Monday, December 5, 2011

Muscle tiredness starts in the brain

A mechanism in the brain has been linked to inducing the feeling of being unable to gather the strength for certain tasks during physical exercise. It appears to be a key factor in determining the limits of our muscle capabilities. Though we are inclined to think that our muscles are the most important in determining our limits, it is actually the brain that sets them. Modifying this mechanism can prove to be interesting for athletes, that want to push themselves to the extreme.

Motor neurons
Scientists from the University of Zurich have shown that impulses from the muscles inhibit an area of the brain that is responsible for control over muscles. This was shown by letting participants perform a tiring task, while their brain was being scanned.  This revealed that the motor cortex, that regulates voluntary muscle movement, was inhibited by the physical activity. When the muscle information was artificially shut out from the brain, the fatigue-driven performance decrease was found to be delayed, highlighting the importance of the brain in regulating muscle activity.

A protective mechanism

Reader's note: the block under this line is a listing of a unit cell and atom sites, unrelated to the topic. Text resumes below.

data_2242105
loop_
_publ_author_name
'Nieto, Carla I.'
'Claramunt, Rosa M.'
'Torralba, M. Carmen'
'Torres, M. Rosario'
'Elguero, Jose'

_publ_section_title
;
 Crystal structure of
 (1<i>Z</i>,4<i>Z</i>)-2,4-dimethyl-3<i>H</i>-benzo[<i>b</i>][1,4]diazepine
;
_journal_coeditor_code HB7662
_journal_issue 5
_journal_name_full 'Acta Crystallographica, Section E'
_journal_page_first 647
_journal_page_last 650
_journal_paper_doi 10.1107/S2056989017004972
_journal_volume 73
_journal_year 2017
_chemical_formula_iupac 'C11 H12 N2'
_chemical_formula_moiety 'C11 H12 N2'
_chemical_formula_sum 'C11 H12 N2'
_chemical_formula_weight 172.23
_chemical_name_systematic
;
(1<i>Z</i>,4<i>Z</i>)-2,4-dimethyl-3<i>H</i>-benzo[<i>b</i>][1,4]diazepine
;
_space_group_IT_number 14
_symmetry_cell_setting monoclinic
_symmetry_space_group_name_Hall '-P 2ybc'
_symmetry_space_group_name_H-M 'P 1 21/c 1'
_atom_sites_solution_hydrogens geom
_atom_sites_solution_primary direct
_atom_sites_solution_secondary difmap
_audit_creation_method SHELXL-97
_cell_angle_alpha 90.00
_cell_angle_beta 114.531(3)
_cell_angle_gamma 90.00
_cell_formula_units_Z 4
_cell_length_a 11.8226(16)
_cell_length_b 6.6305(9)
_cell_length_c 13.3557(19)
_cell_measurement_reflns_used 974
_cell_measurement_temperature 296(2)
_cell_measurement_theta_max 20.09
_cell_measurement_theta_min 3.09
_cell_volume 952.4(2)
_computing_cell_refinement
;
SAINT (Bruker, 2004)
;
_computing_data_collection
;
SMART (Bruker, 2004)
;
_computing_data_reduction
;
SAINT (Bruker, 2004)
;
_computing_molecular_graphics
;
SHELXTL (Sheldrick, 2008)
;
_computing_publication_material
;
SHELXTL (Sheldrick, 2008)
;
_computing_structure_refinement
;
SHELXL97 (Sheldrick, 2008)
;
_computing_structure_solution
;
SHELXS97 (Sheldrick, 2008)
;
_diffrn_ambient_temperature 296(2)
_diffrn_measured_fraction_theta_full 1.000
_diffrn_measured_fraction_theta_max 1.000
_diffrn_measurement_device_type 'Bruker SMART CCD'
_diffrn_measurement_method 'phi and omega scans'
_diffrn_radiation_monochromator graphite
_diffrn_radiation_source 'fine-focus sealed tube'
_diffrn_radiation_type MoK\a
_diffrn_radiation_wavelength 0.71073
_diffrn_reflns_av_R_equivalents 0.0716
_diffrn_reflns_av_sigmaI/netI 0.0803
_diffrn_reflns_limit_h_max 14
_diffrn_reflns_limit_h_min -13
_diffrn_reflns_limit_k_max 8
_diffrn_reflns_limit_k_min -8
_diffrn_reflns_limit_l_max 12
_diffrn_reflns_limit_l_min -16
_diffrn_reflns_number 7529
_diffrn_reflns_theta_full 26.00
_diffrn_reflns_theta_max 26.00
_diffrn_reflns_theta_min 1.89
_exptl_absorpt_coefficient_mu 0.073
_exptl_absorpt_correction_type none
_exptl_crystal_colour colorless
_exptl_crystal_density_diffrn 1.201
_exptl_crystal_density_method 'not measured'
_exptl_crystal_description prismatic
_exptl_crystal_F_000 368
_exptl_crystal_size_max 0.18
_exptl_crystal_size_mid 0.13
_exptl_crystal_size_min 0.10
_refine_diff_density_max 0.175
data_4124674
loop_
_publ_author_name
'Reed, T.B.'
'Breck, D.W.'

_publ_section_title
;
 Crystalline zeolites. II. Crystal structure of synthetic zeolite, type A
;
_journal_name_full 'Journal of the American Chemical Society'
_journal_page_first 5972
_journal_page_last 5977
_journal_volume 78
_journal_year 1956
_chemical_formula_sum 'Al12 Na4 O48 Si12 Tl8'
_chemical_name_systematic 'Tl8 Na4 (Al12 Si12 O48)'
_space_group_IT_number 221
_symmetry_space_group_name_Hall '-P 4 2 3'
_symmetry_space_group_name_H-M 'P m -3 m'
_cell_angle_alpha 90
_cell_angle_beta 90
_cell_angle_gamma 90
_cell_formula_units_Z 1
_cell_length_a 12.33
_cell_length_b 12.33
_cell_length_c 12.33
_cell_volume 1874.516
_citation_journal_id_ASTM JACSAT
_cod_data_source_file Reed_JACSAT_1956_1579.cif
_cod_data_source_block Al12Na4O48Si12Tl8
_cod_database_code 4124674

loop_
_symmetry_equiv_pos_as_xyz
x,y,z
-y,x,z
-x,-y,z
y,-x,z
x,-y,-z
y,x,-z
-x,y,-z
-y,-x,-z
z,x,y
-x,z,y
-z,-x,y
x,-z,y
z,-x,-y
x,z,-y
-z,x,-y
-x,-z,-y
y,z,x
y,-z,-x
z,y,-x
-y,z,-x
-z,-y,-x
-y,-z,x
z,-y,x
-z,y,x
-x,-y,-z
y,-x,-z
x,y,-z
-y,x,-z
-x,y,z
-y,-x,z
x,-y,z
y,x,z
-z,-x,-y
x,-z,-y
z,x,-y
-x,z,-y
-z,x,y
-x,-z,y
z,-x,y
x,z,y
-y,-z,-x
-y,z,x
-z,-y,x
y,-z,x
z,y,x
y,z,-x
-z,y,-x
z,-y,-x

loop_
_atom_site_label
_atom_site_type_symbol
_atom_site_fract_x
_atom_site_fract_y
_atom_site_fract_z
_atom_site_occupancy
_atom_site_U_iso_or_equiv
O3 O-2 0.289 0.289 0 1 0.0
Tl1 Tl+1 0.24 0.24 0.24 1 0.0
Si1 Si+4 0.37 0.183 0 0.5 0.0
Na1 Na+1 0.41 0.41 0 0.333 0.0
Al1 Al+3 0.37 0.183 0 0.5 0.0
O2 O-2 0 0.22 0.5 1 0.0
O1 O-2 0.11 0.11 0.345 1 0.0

The neuronal system that inhibits muscle activity during activity that requires energy protects the body from damage. Information about muscle state enters the brain through the thalamus, which integrates signals coming from the body and relays them to parts of the brain that need to be aware of it. The brain then alters our behaviour to prevent any damage. It has to be noted that not all protective behaviour is something we are aware of. Our body handles various processes automatically, and only a few involve our awareness. When it comes to physical activity, becoming aware of muscle fatigue was long thought to be a protective mechanism itself: the pain would make us stop doing what we are doing.

Informing and instructing the brain
It was known that signals coming from the body are necessary to inform the brain. It is what we use to make certain decisions. For muscles specifically, we already knew that the thalamus and a few other parts receive information from the muscles when we are putting them to the test. We did however not know that signalling to the brain plays such a distinctive role in determining our physical limits. That shows that the muscle does not only inform our brain, but it also instructs it to shut off motor activity by inhibiting the responsible parts.

Increasing endurance
The newly discovered neural mechanism indicates we can improve our athletic performance by sheer will power. by wilfully modifying our brain behaviour we may be able to reverse the inhibition of the motor cortex induced by tired muscles signalling to the brain. Professional athletes already focus on willpower: to be the best, you need to have the right mindset, something that is now backed up by science. 

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